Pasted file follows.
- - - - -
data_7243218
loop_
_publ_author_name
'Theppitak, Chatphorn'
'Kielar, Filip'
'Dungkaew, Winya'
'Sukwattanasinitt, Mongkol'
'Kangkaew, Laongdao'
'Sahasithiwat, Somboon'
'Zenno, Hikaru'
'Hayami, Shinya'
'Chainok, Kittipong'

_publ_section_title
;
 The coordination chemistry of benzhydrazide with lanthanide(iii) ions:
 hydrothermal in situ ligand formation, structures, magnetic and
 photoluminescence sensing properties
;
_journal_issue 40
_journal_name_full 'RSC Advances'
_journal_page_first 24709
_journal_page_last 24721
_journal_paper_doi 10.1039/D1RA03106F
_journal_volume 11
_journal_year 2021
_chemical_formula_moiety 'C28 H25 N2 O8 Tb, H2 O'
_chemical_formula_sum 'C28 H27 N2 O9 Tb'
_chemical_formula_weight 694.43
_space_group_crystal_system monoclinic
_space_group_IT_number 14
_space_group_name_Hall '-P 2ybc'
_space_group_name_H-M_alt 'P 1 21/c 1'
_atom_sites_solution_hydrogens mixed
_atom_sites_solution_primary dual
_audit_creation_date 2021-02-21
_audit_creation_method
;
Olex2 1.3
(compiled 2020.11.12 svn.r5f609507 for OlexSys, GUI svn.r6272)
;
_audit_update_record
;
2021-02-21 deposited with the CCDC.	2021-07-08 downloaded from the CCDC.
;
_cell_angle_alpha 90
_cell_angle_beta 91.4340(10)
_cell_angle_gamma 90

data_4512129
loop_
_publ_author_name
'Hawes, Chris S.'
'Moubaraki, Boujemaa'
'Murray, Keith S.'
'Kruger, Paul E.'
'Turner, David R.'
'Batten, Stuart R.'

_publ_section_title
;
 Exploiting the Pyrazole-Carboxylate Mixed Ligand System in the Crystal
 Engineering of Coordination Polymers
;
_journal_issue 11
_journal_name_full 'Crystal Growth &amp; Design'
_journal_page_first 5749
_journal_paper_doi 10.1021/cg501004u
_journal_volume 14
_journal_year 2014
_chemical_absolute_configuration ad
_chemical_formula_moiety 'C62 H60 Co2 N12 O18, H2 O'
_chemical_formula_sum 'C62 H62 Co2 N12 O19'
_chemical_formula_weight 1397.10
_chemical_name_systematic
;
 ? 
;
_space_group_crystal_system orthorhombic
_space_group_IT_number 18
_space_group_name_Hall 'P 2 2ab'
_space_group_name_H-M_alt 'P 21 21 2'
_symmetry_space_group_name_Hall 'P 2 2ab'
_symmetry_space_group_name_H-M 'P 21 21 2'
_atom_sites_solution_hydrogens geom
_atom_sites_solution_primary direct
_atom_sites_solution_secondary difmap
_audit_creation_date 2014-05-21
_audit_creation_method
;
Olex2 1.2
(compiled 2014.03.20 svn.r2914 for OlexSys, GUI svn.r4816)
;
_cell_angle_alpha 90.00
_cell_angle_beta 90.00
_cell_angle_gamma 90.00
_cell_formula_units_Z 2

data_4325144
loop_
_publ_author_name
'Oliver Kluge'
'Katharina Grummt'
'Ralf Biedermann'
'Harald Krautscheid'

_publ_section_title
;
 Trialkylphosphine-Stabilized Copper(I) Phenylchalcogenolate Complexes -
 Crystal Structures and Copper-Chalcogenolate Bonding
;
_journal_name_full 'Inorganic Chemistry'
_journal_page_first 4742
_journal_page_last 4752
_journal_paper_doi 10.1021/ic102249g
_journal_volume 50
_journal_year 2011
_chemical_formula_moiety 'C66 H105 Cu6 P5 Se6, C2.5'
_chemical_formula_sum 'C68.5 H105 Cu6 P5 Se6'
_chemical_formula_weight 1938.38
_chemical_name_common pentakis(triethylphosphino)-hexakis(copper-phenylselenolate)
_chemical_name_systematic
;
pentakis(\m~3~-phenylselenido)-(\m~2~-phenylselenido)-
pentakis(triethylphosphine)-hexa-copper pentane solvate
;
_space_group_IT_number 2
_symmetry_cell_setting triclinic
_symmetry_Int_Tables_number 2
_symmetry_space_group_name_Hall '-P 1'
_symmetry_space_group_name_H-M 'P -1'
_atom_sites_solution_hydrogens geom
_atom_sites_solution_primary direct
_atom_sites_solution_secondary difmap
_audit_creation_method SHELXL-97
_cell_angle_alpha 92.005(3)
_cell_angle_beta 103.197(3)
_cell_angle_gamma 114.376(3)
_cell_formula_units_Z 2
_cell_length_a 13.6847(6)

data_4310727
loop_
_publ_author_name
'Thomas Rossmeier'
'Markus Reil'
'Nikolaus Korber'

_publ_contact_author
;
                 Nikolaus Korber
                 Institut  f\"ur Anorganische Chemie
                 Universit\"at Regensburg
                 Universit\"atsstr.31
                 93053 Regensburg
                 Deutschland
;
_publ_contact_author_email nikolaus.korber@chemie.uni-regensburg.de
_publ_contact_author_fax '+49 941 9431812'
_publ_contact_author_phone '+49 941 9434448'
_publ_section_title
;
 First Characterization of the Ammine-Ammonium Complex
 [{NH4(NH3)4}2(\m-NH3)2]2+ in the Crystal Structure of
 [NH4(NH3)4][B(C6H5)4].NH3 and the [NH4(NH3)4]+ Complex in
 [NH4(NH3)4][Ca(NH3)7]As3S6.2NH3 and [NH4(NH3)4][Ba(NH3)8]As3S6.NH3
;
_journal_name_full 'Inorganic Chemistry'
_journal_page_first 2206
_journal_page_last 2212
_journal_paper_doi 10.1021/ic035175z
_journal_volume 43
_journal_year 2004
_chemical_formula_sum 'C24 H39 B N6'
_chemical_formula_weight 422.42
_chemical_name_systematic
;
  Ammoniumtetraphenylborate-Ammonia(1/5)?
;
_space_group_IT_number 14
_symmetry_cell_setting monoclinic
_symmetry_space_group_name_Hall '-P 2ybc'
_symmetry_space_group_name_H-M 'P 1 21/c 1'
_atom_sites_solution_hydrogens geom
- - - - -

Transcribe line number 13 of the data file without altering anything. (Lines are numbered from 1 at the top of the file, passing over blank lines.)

_publ_section_title